Being part of the USA team and participating in their success has been a highlight for Quimby.

“When you’re on that ice, and they’re playing the national anthem, you’re like ‘Oh my goodness, I’m representing my country. My country.’ That is such an incredible moment. I will never forget that,” she said.

There are also other things she’ll never forget. Like spending 20 minutes trying to get into a pair of jeans after her accident. Like losing a close friend because they couldn’t handle the extra attention and challenges that become commonplace for people with disabilities. And, like battling moments of depression and anger as her life took a path she never expected.

“There was a real dark time that I had that, even though all of these amazing things were going on, it was hard for me to get out of bed in the morning. It was hard for me to get to the gym,” Quimby said. “Being in a wheelchair is not for the weak. It’s definitely for the strong.”

Others with disabilities can show that strength, Quimby said, if they find something they enjoy and put their energies toward it.

“I really think the big thing that pulls me out of (negative moods) is to find something that you love. Find something that you can get excited about,” she said.

If she's not teaching or on the ice representing her country, Monica Quimby might be enjoying a cappuccino in Wesley Chapel. (Michael Murillo/Staff Photo)

If she’s not teaching or on the ice representing her country, Monica Quimby might be enjoying a cappuccino in Wesley Chapel.
(Michael Murillo/Staff Photo)

For Quimby, it’s athletics. But, it could be photography, making bracelets or anything that interests someone. Regardless of their challenge or disability, if they can find something and throw themselves into it with interest and passion, it can enhance the enjoyment they get out of life.

Quimby has found more paths that interest her, and more goals she wants to pursue. She’s in the process of writing a book and has begun motivational speaking as well.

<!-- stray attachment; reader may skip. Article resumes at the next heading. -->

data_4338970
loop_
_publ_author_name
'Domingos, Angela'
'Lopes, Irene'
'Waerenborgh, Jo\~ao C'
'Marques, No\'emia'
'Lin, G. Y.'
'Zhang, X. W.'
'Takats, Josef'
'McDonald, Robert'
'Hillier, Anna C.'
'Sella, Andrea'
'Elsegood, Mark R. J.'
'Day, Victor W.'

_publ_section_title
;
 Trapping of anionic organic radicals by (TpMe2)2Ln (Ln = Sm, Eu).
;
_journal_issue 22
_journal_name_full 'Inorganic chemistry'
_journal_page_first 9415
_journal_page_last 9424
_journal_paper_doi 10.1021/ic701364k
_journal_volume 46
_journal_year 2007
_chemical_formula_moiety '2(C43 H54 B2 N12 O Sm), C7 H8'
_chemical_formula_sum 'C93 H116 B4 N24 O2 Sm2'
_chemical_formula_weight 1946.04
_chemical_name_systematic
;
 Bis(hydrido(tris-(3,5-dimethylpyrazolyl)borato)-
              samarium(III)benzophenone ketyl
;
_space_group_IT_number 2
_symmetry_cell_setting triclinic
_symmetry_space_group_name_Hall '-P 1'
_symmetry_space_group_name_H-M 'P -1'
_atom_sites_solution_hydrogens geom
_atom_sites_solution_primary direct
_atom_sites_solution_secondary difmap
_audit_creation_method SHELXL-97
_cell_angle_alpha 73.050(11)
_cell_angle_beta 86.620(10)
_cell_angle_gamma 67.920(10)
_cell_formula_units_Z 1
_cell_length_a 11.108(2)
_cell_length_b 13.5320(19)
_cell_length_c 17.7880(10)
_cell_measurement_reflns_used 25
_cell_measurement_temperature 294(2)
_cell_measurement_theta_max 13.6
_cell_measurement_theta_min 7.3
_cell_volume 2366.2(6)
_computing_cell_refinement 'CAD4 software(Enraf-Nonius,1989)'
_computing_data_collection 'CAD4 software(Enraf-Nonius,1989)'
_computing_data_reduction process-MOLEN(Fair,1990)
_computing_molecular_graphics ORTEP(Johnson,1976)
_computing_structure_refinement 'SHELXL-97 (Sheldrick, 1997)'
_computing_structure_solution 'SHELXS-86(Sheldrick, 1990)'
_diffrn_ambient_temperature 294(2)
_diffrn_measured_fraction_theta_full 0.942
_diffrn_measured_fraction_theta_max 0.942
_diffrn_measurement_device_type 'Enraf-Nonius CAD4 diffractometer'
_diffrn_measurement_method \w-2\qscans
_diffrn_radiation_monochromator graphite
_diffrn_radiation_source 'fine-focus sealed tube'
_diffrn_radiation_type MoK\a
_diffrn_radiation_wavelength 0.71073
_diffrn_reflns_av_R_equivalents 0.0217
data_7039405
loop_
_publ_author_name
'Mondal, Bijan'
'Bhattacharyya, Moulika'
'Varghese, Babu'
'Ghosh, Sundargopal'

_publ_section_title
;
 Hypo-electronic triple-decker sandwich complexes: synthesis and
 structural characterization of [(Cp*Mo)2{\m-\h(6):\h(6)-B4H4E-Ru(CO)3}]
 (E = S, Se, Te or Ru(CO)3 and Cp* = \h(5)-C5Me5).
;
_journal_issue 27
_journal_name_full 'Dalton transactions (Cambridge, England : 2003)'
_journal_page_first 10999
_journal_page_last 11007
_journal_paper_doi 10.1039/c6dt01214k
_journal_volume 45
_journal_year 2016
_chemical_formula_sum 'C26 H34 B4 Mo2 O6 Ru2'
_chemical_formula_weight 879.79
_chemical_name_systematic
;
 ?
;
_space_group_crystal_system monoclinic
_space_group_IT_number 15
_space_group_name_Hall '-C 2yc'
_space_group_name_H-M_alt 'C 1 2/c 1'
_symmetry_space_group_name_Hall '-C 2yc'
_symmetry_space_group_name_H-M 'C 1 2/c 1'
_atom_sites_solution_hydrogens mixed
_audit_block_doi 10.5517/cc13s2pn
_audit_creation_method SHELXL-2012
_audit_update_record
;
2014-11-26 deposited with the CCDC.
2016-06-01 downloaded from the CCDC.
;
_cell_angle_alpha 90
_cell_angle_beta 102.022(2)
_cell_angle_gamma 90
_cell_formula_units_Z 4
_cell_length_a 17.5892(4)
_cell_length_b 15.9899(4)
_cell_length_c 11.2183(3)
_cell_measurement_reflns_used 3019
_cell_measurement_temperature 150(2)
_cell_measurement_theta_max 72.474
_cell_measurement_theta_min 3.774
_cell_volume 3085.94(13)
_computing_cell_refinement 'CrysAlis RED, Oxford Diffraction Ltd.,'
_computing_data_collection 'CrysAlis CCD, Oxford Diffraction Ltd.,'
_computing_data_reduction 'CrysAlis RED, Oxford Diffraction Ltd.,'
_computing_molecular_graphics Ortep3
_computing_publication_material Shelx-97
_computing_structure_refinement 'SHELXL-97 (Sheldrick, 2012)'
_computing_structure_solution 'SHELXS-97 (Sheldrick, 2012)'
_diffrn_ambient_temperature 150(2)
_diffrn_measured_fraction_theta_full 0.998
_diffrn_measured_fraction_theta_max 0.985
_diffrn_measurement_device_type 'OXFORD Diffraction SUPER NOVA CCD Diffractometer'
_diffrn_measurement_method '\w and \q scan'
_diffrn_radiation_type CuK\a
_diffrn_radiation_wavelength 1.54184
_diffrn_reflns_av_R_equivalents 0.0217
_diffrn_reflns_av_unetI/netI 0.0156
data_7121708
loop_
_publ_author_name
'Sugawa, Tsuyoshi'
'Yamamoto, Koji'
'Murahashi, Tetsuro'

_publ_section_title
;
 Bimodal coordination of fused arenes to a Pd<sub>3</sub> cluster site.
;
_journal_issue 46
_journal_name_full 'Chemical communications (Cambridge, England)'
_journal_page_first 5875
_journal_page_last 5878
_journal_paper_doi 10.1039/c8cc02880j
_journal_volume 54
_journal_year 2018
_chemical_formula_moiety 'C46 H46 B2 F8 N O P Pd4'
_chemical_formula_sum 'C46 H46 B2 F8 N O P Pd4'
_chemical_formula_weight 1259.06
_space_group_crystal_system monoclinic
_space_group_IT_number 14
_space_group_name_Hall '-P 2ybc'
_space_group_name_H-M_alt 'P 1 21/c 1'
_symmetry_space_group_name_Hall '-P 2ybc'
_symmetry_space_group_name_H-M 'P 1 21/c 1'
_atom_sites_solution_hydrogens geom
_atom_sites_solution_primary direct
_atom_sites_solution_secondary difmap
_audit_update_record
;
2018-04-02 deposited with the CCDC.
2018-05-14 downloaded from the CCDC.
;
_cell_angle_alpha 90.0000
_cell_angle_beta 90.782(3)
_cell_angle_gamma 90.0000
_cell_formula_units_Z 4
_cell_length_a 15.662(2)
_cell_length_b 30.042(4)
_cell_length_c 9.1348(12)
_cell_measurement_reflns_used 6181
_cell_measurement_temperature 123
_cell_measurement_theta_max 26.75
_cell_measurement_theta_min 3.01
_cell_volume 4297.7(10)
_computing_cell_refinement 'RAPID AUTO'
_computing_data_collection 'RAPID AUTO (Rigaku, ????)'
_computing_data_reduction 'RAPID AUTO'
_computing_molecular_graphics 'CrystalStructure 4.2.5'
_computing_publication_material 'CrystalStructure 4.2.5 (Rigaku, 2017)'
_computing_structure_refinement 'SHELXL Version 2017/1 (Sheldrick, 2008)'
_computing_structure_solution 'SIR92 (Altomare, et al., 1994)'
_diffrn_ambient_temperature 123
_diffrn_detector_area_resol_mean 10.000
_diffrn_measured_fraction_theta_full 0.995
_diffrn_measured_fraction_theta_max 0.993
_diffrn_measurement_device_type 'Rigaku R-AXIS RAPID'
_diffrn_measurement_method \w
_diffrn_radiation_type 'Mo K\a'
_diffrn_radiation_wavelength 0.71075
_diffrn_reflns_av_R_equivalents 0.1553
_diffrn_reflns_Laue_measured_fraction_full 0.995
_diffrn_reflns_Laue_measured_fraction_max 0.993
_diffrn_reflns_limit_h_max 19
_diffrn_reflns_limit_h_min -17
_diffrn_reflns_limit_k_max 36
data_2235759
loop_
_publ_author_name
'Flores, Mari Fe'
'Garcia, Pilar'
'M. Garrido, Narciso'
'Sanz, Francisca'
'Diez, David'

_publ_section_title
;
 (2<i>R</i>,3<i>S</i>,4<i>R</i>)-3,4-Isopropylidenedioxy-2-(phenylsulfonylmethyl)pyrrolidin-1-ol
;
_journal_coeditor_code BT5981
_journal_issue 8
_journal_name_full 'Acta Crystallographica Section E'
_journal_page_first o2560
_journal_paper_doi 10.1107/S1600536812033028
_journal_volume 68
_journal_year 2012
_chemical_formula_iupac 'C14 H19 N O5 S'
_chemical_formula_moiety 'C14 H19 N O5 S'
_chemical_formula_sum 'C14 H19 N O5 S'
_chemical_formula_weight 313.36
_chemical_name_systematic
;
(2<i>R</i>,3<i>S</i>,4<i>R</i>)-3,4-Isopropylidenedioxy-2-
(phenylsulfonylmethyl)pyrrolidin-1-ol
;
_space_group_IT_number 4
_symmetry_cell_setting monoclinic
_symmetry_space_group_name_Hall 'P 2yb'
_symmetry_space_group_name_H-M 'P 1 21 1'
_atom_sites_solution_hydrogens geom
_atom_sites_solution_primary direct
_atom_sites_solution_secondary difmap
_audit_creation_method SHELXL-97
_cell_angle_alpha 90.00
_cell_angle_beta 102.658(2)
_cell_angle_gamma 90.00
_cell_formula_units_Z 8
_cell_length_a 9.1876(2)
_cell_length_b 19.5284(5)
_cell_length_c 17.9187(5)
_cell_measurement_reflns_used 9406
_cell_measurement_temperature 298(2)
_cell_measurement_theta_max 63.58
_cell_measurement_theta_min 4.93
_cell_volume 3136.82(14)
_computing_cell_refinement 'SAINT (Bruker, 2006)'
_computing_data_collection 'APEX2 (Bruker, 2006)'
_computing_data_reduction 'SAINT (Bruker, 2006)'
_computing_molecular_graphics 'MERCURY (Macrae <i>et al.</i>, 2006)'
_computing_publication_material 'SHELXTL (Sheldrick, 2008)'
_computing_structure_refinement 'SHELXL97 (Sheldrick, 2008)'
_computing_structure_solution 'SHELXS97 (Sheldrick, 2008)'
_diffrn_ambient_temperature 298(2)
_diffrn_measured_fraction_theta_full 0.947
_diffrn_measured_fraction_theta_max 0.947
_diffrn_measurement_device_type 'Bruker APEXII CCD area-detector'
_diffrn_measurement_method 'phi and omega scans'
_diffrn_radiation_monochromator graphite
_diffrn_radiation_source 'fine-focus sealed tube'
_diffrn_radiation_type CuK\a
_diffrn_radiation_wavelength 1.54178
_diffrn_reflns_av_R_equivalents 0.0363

But, sledge hockey takes up a lot of her time, and that includes fundraising. Her sport is still growing (the USA team donates equipment to teams in other countries to help them get going) and they have to raise a lot of money for ice time, travel and other expenses that aren’t covered. Quimby sells license plates and accepts donations on her website.

She also makes time to appreciate the positive things she has in her life. She has a supportive family and boyfriend, and tries to be grateful for the simple pleasures in life. One day it might be the Florida sunshine, and another it might be the cappuccino at one of her favorite spots, Le Macaron at The Shops at Wiregrass.

And, although her days are still filled with challenges, she meets them with the same outlook that helped her after her accident, helped her obtain her degrees, helped her earn a pageant title and helps her on the ice in international competition.

“I feel like I’ve had some bumps and bruises, and some easy times and some hard times. But, I feel like things fall into place if you let them,” Quimby said. “If you put in the work, if you put in the action, your path will be in front of you. And you just have to accept it and be open to it.”

For more information about the USA Women’s Sledge Hockey Team, visit MonicaQuimby.com.

Published October 7, 2015